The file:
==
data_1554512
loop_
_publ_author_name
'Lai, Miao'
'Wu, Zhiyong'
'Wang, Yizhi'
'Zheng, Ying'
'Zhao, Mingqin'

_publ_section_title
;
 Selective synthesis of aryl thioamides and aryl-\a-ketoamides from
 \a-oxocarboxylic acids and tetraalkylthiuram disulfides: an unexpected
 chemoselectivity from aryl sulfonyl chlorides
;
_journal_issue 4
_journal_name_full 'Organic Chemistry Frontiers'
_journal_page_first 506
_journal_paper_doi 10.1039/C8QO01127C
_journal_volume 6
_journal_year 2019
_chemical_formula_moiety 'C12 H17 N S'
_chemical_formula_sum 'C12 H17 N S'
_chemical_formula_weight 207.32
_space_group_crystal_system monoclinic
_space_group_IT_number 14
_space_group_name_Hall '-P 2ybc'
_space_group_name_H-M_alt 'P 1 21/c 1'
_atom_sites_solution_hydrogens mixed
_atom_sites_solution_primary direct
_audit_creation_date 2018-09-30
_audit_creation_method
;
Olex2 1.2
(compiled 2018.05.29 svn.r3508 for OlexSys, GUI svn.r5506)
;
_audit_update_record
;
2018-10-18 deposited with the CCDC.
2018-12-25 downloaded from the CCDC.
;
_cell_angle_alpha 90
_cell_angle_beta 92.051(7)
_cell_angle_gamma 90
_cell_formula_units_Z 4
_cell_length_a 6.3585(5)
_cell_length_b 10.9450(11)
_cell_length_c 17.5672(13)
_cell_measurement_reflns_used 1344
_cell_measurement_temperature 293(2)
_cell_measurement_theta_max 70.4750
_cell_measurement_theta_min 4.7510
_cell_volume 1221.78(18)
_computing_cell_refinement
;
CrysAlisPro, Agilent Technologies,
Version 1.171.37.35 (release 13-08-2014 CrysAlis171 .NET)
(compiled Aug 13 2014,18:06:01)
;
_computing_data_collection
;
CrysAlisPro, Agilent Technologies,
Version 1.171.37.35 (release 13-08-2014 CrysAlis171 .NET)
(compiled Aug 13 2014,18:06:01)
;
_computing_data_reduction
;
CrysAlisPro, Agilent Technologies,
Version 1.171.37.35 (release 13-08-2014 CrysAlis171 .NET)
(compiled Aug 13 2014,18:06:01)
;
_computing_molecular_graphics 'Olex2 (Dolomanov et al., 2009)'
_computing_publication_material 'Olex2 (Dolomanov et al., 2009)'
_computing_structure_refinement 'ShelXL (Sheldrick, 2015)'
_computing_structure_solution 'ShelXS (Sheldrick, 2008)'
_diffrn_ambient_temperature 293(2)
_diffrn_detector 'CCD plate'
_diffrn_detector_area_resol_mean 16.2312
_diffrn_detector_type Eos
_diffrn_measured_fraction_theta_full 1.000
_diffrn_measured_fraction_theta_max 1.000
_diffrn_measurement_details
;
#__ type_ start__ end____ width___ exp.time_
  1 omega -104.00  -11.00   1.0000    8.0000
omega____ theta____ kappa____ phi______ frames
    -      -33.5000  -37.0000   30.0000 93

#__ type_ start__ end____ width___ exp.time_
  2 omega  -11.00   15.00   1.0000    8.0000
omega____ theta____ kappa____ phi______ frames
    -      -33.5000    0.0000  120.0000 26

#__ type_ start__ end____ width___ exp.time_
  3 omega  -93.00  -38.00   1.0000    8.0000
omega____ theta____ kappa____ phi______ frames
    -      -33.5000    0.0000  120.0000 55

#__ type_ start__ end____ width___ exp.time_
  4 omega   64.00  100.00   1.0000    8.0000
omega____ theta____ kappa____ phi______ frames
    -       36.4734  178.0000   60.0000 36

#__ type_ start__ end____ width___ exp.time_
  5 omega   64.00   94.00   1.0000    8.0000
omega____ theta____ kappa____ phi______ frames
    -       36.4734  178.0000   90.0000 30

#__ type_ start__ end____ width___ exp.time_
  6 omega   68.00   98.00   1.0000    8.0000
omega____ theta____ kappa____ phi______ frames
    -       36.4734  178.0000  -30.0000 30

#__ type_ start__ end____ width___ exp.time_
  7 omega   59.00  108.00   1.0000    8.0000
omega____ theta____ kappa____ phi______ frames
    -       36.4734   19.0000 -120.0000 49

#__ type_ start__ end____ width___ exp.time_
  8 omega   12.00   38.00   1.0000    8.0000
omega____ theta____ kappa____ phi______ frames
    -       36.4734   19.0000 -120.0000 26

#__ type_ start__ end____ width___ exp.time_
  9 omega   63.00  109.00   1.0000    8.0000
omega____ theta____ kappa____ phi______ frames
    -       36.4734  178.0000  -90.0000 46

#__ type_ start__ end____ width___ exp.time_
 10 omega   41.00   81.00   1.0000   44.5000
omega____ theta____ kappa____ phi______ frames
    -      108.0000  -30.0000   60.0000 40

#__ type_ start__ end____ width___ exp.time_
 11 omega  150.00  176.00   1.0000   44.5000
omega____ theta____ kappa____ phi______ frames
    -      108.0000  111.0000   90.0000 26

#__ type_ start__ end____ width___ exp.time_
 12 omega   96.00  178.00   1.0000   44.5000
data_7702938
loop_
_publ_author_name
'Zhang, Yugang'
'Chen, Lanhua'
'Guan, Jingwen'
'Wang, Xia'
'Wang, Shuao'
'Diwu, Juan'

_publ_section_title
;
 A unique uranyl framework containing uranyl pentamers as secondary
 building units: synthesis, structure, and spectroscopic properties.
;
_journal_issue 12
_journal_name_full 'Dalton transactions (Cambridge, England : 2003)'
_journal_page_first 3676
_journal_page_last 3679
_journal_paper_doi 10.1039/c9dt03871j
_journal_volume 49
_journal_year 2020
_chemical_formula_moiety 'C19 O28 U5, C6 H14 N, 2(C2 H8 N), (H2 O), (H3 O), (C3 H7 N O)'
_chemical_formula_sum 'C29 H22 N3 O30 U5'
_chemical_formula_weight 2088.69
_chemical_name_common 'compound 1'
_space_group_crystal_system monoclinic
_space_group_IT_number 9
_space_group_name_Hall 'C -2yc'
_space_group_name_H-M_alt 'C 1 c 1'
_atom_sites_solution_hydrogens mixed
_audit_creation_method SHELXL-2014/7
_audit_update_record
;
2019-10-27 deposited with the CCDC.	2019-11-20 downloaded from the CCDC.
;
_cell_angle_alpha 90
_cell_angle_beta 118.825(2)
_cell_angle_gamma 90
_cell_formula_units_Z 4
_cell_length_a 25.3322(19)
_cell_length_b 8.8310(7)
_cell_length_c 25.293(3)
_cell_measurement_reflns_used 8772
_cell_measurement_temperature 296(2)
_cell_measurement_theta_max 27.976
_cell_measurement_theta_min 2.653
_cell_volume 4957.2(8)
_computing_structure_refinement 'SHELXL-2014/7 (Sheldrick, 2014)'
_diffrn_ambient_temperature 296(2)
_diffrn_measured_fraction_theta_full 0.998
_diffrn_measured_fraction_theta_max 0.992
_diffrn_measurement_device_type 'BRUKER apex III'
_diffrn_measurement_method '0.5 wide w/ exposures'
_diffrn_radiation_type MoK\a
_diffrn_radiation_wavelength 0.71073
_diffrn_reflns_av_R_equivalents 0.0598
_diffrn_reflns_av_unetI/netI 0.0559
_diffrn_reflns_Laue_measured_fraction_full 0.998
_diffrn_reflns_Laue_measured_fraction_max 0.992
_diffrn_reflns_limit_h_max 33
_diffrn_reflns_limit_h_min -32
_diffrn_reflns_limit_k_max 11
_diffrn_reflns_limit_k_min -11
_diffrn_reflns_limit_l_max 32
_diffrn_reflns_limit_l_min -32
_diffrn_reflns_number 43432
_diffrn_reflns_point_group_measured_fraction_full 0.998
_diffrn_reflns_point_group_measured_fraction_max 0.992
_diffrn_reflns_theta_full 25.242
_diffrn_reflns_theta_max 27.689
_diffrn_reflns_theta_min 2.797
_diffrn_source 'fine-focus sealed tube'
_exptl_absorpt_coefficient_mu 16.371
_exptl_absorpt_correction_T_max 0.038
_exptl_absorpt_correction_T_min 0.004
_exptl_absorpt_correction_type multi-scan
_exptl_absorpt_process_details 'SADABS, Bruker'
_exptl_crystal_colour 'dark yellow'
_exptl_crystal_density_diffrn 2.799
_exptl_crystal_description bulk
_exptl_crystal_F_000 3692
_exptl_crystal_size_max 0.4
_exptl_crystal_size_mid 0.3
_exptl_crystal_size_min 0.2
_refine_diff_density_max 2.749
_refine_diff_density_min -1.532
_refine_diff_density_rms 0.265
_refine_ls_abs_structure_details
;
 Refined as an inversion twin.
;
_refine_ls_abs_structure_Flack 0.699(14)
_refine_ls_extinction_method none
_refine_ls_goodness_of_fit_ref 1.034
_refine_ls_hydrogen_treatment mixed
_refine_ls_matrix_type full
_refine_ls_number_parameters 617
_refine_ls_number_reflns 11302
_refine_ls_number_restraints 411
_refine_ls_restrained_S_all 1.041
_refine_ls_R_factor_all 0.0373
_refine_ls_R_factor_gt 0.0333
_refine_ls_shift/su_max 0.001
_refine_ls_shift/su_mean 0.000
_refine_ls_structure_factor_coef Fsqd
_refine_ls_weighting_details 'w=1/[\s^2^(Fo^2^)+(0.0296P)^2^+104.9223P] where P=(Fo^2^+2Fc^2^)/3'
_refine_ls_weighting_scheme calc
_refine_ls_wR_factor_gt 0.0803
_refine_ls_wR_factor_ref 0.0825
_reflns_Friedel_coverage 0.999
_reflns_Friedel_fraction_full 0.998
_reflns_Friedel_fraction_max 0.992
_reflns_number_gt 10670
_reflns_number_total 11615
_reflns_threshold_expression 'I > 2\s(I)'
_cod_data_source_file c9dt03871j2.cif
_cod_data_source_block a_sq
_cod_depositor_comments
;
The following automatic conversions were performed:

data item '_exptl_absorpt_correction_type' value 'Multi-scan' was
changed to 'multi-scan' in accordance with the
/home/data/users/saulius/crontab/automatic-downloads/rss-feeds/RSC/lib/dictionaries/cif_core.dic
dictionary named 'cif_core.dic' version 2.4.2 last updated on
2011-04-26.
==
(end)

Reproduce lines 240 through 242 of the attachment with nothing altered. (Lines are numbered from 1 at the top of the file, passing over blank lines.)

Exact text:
_reflns_Friedel_fraction_max 0.992
_reflns_number_gt 10670
_reflns_number_total 11615